Star Lotulelei's Heart in Healthy Range After Latest Round of Tests

Tim KeeneyContributor IApril 1, 2013

Defensive tackle prospect Star Lotulelei's heart—and his NFL draft stock because of it—is going to be just fine.  

According to The Salt Lake Tribune's Lya Wodraska, the big man received extremely positive news regarding his ticker after another round of medical tests:

Recent testing revealed Lotulelei has "no evidence of dysfunction," and that medical exams found his heart function performed "consistently with that of highly trained athletes," according to Dave Petron, Utah’s team physician.

Any concerns that arose from a February report that he was dealing with a heart condition that could seriously hinder his draft stock should now be eased. 

That February report stated that  Lotulelei had “a left ventricle that is pumping at 44 percent efficiency (versus a “normal range” of 55 to 70 percent),” and his stock quickly tumbled.

Before the news, Lotulelei was widely considered to be a top-five pick in the upcoming draft. Now, ESPN’s Todd McShay has him slotted at No. 11 (membership required), while CBS Sports’ analysts project him anywhere from No. 9 all the way down to No. 24.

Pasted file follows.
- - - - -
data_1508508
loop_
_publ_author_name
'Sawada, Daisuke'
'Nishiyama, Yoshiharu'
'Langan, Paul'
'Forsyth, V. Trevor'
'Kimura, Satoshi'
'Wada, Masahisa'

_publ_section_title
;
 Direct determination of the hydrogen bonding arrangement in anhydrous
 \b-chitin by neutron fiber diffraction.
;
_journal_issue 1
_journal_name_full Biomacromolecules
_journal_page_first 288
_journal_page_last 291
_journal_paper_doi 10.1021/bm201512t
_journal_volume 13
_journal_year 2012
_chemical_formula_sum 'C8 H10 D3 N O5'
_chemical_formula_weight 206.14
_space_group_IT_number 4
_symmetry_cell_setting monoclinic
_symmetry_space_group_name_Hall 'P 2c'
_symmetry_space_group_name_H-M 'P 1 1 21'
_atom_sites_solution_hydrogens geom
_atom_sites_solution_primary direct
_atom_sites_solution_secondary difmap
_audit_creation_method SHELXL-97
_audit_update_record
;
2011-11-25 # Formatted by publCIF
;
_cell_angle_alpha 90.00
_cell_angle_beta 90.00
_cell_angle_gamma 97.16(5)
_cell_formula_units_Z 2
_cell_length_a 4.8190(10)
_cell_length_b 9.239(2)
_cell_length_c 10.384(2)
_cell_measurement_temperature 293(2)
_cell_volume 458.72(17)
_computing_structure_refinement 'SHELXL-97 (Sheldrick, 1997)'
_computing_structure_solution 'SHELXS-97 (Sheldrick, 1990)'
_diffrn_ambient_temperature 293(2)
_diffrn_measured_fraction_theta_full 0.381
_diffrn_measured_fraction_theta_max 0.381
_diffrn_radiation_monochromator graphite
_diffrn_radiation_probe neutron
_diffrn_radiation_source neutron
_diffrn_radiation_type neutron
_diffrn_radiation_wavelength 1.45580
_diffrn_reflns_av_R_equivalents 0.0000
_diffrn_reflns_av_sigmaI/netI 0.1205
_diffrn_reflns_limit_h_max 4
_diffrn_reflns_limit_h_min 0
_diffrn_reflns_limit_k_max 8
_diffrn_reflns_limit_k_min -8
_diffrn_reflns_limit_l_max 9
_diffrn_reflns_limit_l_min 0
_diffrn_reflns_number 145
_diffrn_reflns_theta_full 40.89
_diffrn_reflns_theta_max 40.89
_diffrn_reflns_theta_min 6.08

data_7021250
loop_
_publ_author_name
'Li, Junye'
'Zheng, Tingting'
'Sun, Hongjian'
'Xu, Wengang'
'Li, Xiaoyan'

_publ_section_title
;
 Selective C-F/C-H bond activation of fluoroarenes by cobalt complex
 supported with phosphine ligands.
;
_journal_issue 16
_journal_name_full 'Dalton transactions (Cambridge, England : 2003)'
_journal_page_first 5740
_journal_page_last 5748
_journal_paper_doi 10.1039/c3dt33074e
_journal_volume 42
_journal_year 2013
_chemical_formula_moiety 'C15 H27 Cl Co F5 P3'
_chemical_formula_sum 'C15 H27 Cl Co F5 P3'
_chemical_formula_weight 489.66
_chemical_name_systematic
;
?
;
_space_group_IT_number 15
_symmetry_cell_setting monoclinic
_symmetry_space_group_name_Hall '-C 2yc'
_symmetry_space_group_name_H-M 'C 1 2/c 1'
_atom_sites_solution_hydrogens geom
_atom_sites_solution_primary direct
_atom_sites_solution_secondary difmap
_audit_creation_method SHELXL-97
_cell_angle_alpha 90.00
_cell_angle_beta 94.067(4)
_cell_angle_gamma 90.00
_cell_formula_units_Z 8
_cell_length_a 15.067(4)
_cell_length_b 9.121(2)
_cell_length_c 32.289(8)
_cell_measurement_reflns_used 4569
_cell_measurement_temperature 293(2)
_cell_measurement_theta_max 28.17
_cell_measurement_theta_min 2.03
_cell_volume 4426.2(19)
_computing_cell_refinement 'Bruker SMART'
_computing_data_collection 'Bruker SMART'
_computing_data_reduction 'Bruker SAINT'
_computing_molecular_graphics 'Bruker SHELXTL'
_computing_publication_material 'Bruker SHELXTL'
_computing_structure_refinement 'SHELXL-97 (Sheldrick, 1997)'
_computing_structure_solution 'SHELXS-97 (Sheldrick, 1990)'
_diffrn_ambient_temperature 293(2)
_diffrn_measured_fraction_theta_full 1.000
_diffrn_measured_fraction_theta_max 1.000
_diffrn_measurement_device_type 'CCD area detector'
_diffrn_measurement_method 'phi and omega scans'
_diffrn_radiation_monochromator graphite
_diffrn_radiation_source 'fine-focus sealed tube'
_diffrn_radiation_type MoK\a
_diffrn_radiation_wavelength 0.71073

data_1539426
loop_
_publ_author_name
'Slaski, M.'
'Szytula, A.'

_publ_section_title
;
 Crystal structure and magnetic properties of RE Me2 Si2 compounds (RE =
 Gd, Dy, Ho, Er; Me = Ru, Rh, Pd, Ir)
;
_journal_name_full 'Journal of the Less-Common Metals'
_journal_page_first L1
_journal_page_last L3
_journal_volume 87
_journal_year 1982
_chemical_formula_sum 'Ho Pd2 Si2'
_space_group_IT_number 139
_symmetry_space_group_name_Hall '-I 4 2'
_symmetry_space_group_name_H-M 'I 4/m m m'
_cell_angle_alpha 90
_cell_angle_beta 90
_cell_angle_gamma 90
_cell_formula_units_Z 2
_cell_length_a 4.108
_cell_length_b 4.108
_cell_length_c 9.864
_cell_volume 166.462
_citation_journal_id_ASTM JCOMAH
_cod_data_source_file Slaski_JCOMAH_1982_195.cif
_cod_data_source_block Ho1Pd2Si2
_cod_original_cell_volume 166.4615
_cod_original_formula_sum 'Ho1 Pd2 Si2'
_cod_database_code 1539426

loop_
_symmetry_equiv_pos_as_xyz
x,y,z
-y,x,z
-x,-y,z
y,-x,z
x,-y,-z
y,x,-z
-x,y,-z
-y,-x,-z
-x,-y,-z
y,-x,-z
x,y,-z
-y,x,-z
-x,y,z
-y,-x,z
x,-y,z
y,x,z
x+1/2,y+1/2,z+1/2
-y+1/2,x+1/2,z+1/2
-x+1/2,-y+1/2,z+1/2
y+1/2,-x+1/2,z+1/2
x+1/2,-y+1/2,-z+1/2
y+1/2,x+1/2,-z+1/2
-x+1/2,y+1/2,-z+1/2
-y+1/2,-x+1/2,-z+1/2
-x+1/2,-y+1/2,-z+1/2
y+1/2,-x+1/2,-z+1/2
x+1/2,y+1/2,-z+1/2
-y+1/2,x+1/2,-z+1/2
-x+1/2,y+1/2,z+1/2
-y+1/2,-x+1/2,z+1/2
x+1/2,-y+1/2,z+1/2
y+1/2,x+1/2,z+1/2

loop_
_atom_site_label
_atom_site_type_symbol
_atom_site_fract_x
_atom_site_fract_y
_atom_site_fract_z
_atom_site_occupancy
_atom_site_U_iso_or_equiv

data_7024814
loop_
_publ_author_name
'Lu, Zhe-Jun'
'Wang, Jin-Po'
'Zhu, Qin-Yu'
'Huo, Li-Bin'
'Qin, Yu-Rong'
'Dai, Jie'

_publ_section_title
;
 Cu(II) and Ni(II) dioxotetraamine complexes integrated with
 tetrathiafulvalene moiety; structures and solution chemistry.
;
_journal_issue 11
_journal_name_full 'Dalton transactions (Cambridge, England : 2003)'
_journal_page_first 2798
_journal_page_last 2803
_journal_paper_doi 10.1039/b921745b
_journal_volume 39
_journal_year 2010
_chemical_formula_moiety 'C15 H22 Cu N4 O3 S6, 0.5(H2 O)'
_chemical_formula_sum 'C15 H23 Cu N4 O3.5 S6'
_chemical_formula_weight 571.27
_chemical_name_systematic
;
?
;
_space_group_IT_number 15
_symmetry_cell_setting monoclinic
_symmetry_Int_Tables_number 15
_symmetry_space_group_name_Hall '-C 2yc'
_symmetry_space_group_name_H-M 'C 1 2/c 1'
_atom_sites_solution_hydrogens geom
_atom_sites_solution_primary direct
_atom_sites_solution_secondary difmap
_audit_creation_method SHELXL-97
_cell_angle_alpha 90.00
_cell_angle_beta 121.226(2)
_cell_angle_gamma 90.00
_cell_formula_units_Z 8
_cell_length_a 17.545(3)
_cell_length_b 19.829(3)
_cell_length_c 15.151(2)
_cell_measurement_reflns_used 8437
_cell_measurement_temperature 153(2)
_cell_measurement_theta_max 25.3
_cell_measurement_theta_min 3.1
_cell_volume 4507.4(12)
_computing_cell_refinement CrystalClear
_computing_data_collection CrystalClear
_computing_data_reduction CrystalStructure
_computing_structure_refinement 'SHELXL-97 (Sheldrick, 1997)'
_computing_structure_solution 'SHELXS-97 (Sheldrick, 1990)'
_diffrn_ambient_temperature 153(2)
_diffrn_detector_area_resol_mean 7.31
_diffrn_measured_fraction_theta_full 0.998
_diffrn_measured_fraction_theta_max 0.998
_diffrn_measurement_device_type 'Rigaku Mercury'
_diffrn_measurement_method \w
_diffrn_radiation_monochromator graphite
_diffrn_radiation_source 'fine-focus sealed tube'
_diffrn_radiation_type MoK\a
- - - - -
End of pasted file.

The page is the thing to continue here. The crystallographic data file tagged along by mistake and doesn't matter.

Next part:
Well, it now appears safe to bump this stud tackle prospect back up several picks.

According to Wodraska’s report, Lotulelei's successful tests likely mean that original scare was nothing more than a virus.

Moreover, Petron, the doctor who administered the test, added some more encouraging details, saying that Lotulelei was "the gold standard" for testing and that "there was no evidence of a dysfunction."

Essentially, it's all fancy speak for this: Lotulelei is perfectly healthy and there's nothing to suggest that he won't have a long, successful, unhindered athletic career.

As such (pending the "combine re-check" that he is expected to go through), pundits can stop focusing on his health and start focusing on the strength, versatility and unique agility that the 6'2", 311-pounder brings to the table. 

With this news, don't be surprised if the former Utah stud's stock quickly returns to the level where it once stood.